Our Village Vet Highgate practice received a call from a kind samaritan who had found a dog. Our staff advised her to bring her in so we could scan for a microchip, as details on the dog’s collar were vague.
We checked the dog for a microchip, after some difficulty we found it. The microchip was from overseas which did not help our quest to find the owner. One of our staff members searched the number on the collar and it turned out to be a number in France.
We eventually managed to speak to someone in France who put us in touch with the owner. The owner was put in touch with the kind samaritan who found the dog. We are pleased to report that the owner and dog have now been reunited. Although this story has a happy ending, we can draw some valuable lessons from this incident:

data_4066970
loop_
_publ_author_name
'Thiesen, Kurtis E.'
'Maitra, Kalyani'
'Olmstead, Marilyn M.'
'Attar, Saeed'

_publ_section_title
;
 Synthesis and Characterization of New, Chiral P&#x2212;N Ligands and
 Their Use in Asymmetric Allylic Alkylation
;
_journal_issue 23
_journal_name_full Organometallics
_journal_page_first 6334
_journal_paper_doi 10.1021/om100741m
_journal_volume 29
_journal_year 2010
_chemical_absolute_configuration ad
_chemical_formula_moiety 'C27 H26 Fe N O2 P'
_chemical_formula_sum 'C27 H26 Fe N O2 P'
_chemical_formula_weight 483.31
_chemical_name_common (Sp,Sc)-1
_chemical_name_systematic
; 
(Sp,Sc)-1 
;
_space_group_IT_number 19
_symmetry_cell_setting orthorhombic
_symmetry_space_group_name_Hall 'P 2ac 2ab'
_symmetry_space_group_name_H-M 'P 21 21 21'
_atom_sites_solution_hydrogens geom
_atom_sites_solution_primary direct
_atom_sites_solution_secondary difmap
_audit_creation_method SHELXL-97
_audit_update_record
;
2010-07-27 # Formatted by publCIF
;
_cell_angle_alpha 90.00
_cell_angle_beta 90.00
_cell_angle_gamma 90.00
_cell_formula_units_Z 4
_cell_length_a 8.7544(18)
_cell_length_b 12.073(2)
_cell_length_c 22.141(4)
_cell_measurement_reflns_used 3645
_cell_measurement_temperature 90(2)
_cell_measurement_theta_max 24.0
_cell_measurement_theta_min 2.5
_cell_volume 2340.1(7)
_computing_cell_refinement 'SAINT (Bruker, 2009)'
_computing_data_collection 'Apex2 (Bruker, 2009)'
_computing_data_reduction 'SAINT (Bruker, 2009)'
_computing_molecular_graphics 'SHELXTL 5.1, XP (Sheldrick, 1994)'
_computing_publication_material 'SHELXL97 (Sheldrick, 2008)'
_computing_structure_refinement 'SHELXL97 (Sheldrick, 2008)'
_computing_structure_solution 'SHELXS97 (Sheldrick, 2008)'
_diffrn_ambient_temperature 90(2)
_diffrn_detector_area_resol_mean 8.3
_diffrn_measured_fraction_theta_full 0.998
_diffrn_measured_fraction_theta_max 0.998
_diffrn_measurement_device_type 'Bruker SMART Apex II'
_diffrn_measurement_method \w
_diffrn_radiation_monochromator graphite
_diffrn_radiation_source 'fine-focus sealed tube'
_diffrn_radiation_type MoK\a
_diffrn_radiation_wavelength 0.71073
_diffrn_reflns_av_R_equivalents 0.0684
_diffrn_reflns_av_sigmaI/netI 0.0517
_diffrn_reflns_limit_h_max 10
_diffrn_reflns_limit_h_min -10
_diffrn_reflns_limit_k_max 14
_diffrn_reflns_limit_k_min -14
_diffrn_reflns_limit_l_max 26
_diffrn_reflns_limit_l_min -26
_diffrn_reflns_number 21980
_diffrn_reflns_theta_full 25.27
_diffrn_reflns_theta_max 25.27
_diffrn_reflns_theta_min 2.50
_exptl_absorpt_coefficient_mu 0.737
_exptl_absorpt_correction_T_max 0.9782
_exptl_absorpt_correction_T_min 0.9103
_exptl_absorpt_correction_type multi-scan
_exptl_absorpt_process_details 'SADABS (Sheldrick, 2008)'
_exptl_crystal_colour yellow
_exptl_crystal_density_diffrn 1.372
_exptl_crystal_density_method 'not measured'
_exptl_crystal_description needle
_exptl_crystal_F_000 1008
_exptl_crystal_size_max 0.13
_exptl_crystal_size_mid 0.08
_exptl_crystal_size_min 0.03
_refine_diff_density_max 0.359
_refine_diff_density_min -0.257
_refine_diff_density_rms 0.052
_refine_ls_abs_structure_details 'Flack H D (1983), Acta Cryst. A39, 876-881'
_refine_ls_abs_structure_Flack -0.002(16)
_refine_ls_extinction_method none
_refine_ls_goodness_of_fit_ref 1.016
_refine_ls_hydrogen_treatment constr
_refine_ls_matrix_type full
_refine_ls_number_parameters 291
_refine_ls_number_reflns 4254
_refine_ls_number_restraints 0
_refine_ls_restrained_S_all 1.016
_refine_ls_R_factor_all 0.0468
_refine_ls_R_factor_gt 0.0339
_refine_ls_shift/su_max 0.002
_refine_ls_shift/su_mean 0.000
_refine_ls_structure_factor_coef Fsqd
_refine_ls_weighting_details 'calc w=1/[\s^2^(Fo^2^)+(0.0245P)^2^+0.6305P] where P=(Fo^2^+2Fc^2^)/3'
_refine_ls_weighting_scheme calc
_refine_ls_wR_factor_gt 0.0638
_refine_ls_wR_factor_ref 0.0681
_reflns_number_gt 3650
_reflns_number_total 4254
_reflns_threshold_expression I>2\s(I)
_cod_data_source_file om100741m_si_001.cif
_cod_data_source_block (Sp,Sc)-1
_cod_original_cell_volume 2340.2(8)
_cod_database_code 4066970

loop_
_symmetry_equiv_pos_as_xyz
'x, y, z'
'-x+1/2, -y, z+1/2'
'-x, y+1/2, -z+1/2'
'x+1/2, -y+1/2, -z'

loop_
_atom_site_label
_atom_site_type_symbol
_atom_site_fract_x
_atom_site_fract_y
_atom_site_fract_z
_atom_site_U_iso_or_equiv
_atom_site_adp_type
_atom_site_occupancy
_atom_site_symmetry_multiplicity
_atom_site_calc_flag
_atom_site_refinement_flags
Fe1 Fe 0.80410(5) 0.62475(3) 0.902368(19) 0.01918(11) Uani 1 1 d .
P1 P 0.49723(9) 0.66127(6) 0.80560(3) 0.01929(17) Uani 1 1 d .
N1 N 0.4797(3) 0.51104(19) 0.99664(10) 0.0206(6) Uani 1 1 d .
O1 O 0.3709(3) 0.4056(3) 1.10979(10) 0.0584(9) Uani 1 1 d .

- When moving countries, it is important to update the microchip information. Databases are limited to individual countries, and hence the information needs to be updated to be compliant with your new place of residence . This may require insertion of a new chip.
- When putting a phone number on a collar, make sure you put a number that is less likely to change. A mobile number might be more useful than a landline number. In the aforementioned story, we were lucky that the number of the collar was of someone that had the current contact details of the owner.
- Microchips can shift around the body of a dog, the microchip, in this case, had moved below the shoulder and could have been missed by the vet. It is important to check the status and location of the chip when you bring your dog in for a routine vet inspection.